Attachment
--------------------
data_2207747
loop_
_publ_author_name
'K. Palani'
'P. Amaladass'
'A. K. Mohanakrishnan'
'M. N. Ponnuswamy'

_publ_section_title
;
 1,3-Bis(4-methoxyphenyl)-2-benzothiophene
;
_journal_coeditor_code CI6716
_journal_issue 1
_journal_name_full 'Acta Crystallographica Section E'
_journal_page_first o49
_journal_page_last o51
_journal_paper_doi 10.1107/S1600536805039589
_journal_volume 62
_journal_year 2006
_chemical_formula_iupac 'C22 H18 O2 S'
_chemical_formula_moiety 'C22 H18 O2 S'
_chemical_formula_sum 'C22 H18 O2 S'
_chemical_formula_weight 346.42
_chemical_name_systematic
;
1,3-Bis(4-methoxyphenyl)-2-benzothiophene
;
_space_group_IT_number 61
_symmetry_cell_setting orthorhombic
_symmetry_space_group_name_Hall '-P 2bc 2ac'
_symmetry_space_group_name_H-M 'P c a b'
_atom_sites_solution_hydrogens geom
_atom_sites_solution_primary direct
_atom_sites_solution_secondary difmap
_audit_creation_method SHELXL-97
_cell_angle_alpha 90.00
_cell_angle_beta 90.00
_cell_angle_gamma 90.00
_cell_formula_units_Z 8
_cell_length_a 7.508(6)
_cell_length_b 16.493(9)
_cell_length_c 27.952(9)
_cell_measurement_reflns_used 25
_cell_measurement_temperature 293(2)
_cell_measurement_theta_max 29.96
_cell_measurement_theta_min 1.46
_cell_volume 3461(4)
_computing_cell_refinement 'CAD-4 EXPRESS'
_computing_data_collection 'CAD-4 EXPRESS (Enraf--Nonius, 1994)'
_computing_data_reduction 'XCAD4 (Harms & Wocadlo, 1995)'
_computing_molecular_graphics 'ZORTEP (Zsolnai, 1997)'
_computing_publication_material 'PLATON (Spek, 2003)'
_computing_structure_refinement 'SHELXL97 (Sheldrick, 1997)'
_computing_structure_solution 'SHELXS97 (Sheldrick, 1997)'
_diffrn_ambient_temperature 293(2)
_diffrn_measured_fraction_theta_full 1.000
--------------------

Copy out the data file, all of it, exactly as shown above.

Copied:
data_2207747
loop_
_publ_author_name
'K. Palani'
'P. Amaladass'
'A. K. Mohanakrishnan'
'M. N. Ponnuswamy'

_publ_section_title
;
 1,3-Bis(4-methoxyphenyl)-2-benzothiophene
;
_journal_coeditor_code CI6716
_journal_issue 1
_journal_name_full 'Acta Crystallographica Section E'
_journal_page_first o49
_journal_page_last o51
_journal_paper_doi 10.1107/S1600536805039589
_journal_volume 62
_journal_year 2006
_chemical_formula_iupac 'C22 H18 O2 S'
_chemical_formula_moiety 'C22 H18 O2 S'
_chemical_formula_sum 'C22 H18 O2 S'
_chemical_formula_weight 346.42
_chemical_name_systematic
;
1,3-Bis(4-methoxyphenyl)-2-benzothiophene
;
_space_group_IT_number 61
_symmetry_cell_setting orthorhombic
_symmetry_space_group_name_Hall '-P 2bc 2ac'
_symmetry_space_group_name_H-M 'P c a b'
_atom_sites_solution_hydrogens geom
_atom_sites_solution_primary direct
_atom_sites_solution_secondary difmap
_audit_creation_method SHELXL-97
_cell_angle_alpha 90.00
_cell_angle_beta 90.00
_cell_angle_gamma 90.00
_cell_formula_units_Z 8
_cell_length_a 7.508(6)
_cell_length_b 16.493(9)
_cell_length_c 27.952(9)
_cell_measurement_reflns_used 25
_cell_measurement_temperature 293(2)
_cell_measurement_theta_max 29.96
_cell_measurement_theta_min 1.46
_cell_volume 3461(4)
_computing_cell_refinement 'CAD-4 EXPRESS'
_computing_data_collection 'CAD-4 EXPRESS (Enraf--Nonius, 1994)'
_computing_data_reduction 'XCAD4 (Harms & Wocadlo, 1995)'
_computing_molecular_graphics 'ZORTEP (Zsolnai, 1997)'
_computing_publication_material 'PLATON (Spek, 2003)'
_computing_structure_refinement 'SHELXL97 (Sheldrick, 1997)'
_computing_structure_solution 'SHELXS97 (Sheldrick, 1997)'
_diffrn_ambient_temperature 293(2)
_diffrn_measured_fraction_theta_full 1.000